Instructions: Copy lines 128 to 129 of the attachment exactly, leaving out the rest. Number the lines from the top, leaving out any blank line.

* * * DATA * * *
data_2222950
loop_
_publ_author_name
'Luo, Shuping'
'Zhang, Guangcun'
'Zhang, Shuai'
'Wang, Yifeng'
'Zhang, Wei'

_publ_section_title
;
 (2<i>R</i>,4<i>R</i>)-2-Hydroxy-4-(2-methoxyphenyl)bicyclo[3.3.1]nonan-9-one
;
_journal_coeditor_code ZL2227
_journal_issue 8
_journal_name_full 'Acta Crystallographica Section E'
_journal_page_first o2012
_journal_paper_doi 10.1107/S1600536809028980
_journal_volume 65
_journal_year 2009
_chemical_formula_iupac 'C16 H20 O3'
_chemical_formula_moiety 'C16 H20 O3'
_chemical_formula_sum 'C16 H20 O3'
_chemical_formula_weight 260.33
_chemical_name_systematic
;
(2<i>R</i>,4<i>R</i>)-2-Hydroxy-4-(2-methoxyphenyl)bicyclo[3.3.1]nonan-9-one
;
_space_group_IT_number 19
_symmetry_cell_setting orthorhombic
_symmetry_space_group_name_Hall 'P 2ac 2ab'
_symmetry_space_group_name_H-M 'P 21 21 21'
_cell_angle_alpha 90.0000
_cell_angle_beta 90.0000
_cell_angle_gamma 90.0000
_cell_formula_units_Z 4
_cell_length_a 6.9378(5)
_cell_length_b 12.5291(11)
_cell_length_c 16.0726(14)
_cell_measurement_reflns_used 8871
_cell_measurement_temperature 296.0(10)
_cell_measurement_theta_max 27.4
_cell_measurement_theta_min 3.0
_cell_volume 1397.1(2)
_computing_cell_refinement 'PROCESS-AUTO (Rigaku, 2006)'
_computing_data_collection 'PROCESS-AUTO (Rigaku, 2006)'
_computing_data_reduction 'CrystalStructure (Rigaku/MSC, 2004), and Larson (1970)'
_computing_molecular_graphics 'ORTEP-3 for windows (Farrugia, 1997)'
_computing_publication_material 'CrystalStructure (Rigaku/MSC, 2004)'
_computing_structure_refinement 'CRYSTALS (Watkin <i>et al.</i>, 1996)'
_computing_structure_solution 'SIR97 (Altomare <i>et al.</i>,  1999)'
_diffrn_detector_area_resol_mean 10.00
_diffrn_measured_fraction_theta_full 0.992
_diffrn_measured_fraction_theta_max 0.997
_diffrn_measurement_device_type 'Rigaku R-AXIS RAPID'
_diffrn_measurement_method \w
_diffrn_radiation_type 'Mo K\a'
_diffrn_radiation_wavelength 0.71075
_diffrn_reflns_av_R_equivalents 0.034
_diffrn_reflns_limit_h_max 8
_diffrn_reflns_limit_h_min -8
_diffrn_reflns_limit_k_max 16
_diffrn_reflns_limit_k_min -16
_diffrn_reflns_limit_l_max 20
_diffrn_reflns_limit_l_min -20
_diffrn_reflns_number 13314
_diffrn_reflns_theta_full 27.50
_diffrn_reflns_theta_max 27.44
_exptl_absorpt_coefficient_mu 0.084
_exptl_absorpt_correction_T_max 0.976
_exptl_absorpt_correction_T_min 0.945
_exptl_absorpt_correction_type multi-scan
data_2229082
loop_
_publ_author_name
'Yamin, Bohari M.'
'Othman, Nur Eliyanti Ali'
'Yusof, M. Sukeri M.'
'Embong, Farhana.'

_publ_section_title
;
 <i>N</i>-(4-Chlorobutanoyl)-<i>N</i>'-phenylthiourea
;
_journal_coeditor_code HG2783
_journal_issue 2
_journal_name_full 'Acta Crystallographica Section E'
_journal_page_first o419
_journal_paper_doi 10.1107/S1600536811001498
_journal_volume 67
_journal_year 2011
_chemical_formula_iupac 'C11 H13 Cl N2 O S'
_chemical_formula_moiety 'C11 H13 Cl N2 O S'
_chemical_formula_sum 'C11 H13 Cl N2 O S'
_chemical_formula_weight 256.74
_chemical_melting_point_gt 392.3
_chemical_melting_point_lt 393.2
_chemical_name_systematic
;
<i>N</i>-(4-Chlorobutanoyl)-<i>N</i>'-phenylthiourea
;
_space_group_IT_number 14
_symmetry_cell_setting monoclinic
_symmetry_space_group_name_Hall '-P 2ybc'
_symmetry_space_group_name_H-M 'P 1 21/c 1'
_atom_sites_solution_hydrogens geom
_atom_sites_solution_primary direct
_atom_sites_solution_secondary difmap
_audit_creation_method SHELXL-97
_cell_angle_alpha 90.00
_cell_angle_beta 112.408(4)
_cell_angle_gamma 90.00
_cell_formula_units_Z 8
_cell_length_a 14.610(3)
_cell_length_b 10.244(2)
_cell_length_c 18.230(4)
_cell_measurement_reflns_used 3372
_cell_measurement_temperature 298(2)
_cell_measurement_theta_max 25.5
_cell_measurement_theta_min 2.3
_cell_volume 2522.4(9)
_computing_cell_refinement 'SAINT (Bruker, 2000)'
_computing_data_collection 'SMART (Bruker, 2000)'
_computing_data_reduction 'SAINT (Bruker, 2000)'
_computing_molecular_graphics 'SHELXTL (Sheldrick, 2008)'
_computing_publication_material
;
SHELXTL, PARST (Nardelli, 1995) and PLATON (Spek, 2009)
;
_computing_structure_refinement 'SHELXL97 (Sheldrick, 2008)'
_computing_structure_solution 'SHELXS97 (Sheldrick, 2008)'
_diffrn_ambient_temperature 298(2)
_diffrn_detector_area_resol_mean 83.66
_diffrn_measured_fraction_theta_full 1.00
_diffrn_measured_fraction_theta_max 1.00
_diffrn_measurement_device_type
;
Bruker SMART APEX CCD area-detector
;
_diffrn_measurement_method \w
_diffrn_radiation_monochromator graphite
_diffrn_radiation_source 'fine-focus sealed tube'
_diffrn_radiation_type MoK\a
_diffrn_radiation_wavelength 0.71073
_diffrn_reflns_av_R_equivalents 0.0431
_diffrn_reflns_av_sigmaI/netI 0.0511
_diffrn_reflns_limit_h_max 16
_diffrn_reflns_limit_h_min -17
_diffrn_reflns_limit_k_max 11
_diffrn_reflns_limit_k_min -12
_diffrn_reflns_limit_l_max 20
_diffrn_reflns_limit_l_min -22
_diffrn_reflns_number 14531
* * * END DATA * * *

_computing_structure_refinement 'SHELXL97 (Sheldrick, 2008)'
_computing_structure_solution 'SHELXS97 (Sheldrick, 2008)'